Sunday, March 11, 2012

Orienting desire

Last week in several of my posts I dealt with desire. More dangerous than desire for the wrong things is a lack of desire for anything. Desire, like love, which is its fulfillment, can easily be mis-directed, misspent, deformed. Taking an inventory of our desires is useful in showing us how imperfect we we are, how attached we are to things and even to other people. For Christians the only point of detaching ourselves is to turn around and attach ourselves to Christ, to adhere to Him, that is, stick to Him.



In his Confessions St. Augustine wrote about "the major forms of iniquity that spring out of the lust of the flesh, and of the eye, and of power." He observes that at times "there is just one; sometimes two together; sometimes all of them at once." Writing about the Ten Commandments, which the Church gives us to consider today, Augustine wrote, "we live, offending against the Three and the Seven, that harp of ten strings, thy Decalogue, O God most high and most sweet." He goes on to ask, "But now how can offenses of vileness harm thee who canst not be defiled; or how can deeds of violence harm thee who canst not be harmed?' Still thou dost punish these sins which men commit against themselves because, even when they sin against thee, they are also committing impiety against their own souls. Iniquity gives itself the lie, either by corrupting or by perverting that nature which thou hast made and ordained. And they do this by an immoderate use of lawful things; or by lustful desire for things forbidden, as 'against nature;' or when they are guilty of sin by raging with heart and voice against thee, rebelling against thee, 'kicking against the pricks'..." Even for St. Augustine desire is not to be banished, just transformed, that is, killed and resurrected.

Here's an experiment, with your search engine setting set to "safe" or at least "moderate" type desire into any search engine, then click on "images." This will give you a decent grasp of human desire.



Rather than be discouraging we should find this encouraging because it gives us a place to start. Think about how dissatisfied you are when, after some effort, you succeed in gaining what you desired, thinking, "Is that all there is to it?" We learn something else through such excursions, namely that the journey, the struggle, the agon, matters. Reaching a destination, after all, requires a journey. In his Lenten pastoral letter of 1962, in which he wrote about the upcoming Second Vatican Council, then-Cardinal Montini wrote about his hope that the council would help the Church "call upon Christ to ... [to] really shape present Christian life as a pilgrimage towards the final goal so that all human experience over time is judged and valued on the basis of this extremely unearthly interaction: what is its purpose for eternity?" This is a good question to interrogate our desires, "What is directed towards eternity?" As difficult as it is, we must live sub specie aeternitatis, or, under the aspect of eternity. When we live "this way" we recognize that eternal life is not life after death, but, in light of our baptism in Christ, our dying and rising with Him, is now: "The kingdom of God is at hand be repenting and believing in the Gospel!"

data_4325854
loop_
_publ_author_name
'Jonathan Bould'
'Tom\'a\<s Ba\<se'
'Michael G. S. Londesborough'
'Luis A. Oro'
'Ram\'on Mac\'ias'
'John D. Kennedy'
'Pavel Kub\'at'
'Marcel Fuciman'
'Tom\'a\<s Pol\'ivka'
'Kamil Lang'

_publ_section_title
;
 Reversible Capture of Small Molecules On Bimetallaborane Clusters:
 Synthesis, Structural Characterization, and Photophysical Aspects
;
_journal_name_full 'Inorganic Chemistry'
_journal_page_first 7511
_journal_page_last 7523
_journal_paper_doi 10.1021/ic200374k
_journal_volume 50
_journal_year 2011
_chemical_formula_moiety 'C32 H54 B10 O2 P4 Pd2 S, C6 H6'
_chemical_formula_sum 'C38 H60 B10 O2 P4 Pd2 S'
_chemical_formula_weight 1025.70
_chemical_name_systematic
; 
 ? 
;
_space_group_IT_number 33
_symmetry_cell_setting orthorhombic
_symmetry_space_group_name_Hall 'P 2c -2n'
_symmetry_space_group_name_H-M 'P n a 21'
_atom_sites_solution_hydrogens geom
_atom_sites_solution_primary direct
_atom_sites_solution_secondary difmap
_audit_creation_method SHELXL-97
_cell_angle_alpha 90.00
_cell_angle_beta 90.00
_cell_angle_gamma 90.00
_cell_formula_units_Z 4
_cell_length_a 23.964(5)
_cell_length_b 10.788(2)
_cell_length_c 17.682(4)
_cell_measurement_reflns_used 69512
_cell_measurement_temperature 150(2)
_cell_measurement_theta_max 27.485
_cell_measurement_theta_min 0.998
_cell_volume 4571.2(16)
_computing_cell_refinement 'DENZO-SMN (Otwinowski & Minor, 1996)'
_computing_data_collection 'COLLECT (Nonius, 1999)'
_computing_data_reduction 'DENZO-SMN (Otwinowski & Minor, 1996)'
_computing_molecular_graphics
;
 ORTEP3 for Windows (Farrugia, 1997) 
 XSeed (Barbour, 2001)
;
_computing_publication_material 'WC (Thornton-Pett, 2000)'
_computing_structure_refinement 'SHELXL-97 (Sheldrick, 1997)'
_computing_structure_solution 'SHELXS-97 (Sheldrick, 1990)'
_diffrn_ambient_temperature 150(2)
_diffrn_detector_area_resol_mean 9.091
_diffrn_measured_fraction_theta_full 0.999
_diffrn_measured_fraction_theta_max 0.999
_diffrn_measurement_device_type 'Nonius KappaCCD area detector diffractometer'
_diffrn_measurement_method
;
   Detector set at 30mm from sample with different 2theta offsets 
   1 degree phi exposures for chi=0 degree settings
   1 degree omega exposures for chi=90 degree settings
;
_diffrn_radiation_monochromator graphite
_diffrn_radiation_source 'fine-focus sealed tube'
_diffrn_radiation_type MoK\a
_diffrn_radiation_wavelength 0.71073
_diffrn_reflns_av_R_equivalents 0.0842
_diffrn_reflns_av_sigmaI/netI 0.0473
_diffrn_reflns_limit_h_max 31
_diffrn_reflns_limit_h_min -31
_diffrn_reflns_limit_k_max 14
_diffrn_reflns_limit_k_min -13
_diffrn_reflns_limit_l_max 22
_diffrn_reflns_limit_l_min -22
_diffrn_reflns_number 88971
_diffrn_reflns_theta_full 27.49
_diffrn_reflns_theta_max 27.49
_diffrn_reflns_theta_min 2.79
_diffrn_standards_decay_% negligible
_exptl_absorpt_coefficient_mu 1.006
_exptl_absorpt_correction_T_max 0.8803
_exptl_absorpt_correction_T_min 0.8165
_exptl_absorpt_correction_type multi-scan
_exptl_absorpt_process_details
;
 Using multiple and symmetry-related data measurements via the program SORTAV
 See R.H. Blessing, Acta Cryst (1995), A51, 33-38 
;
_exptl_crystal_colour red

Father,
through our observance of Lent,
help us to understand the meaning
of your Son's death and resurrection,
and teach us to reflect it in our lives.
Through Christ our Lord, who lives and reigns with you
in the unity of the Holy Spirit, one God forever and ever. Amen.

3 comments:

  1. Yes, to link our desire for whatever is to understand that it is a longing for the Infinite.

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  2. Scott, thanks for this blog. Desire is something i've never really given much consideration.
    You've given me something to think about, and I think that it's a something that is really important in the whole scheme of things.
    Appreciate your words, my friend!

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  3. "For that very desire of your heart is your prayer; and if your desire continues uninterrupted, then so does your prayer. It was not in vain that the Apostle said Pray without ceasing. Can we be always bending the knee, prostrating the body, or lifting up our hands, that he says Pray without ceasing? If that is what prayer means then I say that we cannot do it without ceasing.
    There is another inward kind of prayer without ceasing, which is the desire of the heart. Whatever activity you happen to be engaged in are doing, if you only long for that Sabbath then you do not cease to pray. If you do not want to pause in prayer then never pause in your longing.
    Your continuous desire is your continuous prayer..." St. Augustine

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